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Saturday, March 29, 2008

In Search of Lost Playoff Moments

Posted by AR

written by Tariq al Hayder


This has been the most exciting regular season since the presidency of Calvin Coolidge (although even this season's hyper-competitiveness and intriguing subplots can't compare to the 1930-31 season, which culminated in a triumph for the Brooklyn Visitations over the Fort Wayne Hoosiers, but I digress). As the season progresses, we all begin to look to the playoffs with increasing interest, and all the while clips of glorious playoff moments from the past ignite our imaginations. We remember Money pushing off Byron Russell to sink The Shot. Or a young Deke on his back, clutching the ball after his lowly Nuggets produced that deafening upset against the Sonics. How about the image of Jax brushing off Baron Davis's shoulders during last year's smackdown of Dallas? But for every memorable moment like these, there are dozens of forgotten ones: flashes of stillborn triumph that have faded into oblivion. Let's revisit those frozen points in time that could have gone so differently:


  • The Audacity of Hope:


Ever since MJ pushed past the Pistons, he seemed to defeat his opponents with too much ease. True, there was that loss to Orlando, but that was Air 45. The counterfeit Jordan. Money never even came close to faltering. There was that one seven-game series against the Knicks in '92, but for the most part, adversaries humbly submitted to His Airness. The lasting memory I have of the '91 finals is of Magic on some NBA program drooling over that impossible MJ lay-up where he switched hands mid-flight. Clyde and the Blazers just made him shrug. Even the Team of Destiny, Bubba Chuck's Suns, never really threatened. In fact, sometimes Jordan was a gracious monarch; even though the Bulls went up 3-0 against the Sonics, he was merciful. He spared them the indignity of a sweep, and the eventual 4-2 loss actually flattered Seattle.


There was, however, one moment that could have been. In 1998, the Bulls waltzed their way to the Eastern Conference Finals with customary nonchalance. There, a young, insolent Reggie Miller almost slew the first King. Do you remember Game 4? How Reggie pushed Jordan out of the way and sunk a three in his face? Did you forget that Indy was leading in the fourth quarter of Game 7? But the revolution never came. MJ wore his sixth crown, and Reg had to settle for winning over Tony Gervino and finally gracing the cover of SLAM. Then he went on to become arguably the most annoying broadcaster in the history of Western Civilization. And I use the word "arguably" loosely. Alas.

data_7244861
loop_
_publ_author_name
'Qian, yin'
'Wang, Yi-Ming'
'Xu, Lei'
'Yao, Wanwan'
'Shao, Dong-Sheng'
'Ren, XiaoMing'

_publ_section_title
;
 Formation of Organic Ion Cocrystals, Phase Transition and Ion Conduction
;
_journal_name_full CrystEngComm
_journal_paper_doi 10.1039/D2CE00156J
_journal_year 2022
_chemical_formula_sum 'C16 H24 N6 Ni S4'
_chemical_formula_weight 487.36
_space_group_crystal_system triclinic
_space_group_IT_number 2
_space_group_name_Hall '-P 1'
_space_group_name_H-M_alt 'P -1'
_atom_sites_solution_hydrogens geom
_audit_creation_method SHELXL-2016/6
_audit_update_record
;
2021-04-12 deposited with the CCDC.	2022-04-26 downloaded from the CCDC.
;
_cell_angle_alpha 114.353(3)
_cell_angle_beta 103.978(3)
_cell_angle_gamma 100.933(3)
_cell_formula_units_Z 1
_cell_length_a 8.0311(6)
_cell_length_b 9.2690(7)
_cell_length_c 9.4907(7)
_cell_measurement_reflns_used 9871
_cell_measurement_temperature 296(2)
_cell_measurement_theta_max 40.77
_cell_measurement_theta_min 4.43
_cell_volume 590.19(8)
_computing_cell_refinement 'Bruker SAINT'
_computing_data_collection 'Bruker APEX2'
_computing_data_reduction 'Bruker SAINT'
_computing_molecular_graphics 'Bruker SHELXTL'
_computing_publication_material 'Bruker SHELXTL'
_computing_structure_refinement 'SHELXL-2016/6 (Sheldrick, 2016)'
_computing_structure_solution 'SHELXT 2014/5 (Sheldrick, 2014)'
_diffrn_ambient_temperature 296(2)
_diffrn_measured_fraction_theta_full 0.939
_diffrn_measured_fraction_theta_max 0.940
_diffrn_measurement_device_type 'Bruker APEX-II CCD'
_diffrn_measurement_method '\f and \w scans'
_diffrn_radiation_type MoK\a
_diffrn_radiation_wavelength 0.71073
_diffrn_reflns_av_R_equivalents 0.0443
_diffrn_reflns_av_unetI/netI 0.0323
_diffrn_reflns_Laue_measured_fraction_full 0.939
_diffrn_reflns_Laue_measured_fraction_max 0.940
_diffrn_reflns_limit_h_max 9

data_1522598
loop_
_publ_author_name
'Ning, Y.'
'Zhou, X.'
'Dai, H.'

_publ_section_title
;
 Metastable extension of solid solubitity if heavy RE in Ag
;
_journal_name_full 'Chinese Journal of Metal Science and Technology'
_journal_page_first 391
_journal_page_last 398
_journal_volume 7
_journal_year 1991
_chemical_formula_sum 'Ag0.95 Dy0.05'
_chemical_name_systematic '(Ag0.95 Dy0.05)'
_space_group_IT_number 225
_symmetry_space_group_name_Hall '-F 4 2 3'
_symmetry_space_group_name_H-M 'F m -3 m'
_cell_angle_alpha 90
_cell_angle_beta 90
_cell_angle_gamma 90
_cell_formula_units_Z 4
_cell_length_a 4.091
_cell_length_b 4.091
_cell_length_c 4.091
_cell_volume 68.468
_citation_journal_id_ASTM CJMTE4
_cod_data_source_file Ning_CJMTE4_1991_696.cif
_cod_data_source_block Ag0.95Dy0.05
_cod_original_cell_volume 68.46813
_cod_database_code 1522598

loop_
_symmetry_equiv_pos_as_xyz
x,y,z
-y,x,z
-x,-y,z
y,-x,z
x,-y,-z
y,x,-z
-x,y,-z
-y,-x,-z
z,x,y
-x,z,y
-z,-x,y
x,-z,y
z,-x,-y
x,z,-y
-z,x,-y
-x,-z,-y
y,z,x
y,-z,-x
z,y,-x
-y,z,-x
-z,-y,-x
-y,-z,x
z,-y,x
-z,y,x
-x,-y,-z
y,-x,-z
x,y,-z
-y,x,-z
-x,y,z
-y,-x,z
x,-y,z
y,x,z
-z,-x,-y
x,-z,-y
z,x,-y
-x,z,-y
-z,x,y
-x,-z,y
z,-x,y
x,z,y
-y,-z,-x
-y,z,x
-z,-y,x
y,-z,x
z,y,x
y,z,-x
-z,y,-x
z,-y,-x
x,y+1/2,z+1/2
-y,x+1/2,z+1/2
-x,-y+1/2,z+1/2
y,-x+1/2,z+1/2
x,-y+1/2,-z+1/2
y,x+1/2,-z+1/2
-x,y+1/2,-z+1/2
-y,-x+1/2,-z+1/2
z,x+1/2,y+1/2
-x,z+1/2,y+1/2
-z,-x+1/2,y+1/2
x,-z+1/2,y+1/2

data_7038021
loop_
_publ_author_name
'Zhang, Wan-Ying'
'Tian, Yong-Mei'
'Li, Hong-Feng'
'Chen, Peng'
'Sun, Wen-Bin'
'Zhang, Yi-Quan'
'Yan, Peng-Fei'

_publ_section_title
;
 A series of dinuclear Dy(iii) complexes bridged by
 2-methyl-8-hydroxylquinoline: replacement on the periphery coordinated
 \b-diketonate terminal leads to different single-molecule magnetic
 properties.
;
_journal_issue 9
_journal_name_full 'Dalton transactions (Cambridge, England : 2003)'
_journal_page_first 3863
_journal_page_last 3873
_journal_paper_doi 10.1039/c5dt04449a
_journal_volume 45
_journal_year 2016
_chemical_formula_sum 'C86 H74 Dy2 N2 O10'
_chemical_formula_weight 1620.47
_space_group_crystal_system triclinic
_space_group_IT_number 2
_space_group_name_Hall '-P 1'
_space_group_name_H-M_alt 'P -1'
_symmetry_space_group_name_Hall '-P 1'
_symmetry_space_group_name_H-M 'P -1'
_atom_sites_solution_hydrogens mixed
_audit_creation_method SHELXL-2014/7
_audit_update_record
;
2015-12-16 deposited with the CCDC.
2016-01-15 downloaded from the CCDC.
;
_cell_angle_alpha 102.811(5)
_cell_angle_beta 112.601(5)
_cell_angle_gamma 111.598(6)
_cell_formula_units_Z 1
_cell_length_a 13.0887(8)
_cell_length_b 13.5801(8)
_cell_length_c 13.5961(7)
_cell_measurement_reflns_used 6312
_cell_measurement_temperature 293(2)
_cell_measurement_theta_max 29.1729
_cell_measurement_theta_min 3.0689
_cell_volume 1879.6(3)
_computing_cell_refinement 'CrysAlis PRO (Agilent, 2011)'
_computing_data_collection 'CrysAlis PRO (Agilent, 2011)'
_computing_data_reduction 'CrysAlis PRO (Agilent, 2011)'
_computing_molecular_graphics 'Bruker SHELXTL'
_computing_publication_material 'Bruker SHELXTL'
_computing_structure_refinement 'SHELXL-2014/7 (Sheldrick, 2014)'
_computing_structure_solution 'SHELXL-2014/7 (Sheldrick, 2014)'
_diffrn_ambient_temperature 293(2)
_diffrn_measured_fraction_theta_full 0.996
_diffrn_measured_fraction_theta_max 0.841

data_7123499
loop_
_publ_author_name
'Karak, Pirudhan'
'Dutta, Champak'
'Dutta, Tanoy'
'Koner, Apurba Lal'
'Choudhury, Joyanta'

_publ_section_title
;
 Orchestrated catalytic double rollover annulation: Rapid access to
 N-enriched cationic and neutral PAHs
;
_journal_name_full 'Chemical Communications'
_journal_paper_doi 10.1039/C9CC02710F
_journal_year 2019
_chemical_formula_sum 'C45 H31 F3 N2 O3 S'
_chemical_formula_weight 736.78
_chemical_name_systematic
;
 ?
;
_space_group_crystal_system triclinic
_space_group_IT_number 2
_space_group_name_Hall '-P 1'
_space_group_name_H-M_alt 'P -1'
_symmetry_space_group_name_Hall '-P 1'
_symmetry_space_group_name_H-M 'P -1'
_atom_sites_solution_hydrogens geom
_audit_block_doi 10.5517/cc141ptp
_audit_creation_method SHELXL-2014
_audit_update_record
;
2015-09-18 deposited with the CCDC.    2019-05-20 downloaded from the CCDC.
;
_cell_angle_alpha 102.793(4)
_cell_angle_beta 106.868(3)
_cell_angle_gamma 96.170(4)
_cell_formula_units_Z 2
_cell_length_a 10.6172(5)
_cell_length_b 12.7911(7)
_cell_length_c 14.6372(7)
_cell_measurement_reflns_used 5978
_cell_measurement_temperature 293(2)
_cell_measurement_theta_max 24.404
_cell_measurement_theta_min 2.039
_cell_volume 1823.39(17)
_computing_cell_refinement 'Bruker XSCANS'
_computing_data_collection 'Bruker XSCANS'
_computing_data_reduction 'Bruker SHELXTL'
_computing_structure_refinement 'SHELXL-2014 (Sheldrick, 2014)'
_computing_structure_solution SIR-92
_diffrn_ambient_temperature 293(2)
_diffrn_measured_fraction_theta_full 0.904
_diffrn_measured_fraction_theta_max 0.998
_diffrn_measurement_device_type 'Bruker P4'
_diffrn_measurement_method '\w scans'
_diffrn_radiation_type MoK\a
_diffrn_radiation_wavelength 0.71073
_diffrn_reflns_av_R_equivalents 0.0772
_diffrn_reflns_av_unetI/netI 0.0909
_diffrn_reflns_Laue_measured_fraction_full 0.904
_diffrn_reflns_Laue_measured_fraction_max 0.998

• Standing on the Shoulders of Giants:


You'll notice that in my previous discussion of the Bulls' dominance, I was guilty of saying "Jordan did this…" and "Jordan won that…" I would imagine that those types of statements are uttered often, and probably do not evoke delight in the soul of one Scottie Maurice Pippen. Don't forget that the '94 Bulls won 55 games without the Man. Pip, with his (tragic?) Dickensian name, will always be a great player enveloped in the myth of an even greater player. Would he trade his six titles for one he could have won alone? Probably not, but it still would have been nice for him to get a seventh, Jordan-less ring.


And he almost did. Two images are burned in my memory: One of Pippen donning sunglasses during that post-game interview, almost shrieking at reporters in an exasperated tone of voice that "Phil Jackson is not my coach!" The other is of Scottie in the tunnel after Game 4 of the 2000 Western Conference Finals, kicking and cursing. His Blazers had gone down 3-1 to the Lakers, and they would now surely whimper off into oblivion. I remember thinking "Damn! The Zen Master has really gotten into Pippen's head!" And I knew that the series was done.